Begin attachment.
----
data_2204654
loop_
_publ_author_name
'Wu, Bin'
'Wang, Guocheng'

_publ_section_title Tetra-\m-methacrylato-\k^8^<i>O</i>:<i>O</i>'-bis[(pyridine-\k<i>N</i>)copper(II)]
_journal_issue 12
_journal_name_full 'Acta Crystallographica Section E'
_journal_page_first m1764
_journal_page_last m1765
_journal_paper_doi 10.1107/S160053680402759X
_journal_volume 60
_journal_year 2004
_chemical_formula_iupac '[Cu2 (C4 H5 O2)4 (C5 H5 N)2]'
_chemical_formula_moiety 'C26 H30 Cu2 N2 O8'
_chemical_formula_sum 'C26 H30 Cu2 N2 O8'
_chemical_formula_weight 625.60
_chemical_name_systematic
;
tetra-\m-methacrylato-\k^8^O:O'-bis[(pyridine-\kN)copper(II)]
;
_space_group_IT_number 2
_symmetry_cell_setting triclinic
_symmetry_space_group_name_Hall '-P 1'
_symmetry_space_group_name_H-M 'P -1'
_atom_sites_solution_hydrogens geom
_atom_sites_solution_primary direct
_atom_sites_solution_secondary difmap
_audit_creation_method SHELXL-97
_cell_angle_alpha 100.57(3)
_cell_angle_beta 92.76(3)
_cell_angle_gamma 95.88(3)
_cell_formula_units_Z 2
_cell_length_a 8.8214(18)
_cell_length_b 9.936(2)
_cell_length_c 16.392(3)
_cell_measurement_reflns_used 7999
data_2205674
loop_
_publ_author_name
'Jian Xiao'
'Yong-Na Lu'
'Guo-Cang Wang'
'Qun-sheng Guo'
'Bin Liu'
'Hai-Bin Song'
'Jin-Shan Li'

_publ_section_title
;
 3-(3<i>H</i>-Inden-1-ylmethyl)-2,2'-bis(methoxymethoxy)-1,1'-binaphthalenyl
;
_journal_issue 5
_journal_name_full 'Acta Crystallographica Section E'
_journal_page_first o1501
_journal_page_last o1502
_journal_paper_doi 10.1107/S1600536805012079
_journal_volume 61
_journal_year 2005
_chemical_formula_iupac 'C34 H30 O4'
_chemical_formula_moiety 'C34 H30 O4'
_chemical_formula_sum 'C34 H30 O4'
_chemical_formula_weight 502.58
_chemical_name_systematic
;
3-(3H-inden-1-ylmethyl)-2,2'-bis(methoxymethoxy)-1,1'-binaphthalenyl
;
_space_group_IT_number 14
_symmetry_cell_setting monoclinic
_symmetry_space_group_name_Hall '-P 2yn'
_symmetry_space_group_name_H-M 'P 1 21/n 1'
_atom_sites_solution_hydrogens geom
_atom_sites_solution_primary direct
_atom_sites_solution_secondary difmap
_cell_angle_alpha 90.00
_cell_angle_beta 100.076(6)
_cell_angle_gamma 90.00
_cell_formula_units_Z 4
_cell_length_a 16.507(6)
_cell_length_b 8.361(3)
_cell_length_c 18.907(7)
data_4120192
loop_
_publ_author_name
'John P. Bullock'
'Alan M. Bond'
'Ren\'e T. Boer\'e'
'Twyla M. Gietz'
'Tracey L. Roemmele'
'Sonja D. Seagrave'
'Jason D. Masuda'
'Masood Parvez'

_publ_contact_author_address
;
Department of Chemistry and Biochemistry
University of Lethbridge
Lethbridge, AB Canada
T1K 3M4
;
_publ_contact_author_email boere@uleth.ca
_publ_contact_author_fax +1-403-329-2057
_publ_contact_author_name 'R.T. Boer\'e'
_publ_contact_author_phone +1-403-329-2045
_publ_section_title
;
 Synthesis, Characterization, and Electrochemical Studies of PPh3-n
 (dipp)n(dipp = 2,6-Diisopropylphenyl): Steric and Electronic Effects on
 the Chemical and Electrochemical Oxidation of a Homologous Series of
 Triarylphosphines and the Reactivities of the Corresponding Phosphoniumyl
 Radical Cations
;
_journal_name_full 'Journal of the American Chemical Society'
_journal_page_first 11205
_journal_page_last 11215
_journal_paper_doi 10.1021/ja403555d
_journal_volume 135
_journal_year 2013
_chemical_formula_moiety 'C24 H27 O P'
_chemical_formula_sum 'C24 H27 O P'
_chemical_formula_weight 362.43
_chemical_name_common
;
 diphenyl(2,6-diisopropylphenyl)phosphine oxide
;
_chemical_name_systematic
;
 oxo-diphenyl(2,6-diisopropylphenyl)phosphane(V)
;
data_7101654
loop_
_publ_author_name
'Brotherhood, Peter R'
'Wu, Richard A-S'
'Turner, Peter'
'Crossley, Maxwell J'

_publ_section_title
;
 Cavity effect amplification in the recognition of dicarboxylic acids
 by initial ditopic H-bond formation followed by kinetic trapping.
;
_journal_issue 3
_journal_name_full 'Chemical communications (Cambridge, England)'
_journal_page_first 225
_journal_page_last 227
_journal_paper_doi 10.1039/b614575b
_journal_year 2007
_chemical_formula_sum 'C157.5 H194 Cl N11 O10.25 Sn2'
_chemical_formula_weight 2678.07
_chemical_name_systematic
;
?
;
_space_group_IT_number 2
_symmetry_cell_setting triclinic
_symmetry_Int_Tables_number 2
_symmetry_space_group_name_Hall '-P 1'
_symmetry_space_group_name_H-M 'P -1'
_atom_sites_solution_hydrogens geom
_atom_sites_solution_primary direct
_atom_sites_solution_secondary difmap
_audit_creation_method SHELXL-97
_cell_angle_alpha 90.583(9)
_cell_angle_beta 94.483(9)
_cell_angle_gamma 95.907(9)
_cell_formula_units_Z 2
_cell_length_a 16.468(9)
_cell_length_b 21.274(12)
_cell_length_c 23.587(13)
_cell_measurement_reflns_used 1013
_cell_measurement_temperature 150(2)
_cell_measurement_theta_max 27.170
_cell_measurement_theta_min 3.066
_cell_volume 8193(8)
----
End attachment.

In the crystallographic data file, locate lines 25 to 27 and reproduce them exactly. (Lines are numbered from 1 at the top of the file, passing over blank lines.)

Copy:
_symmetry_space_group_name_H-M 'P -1'
_atom_sites_solution_hydrogens geom
_atom_sites_solution_primary direct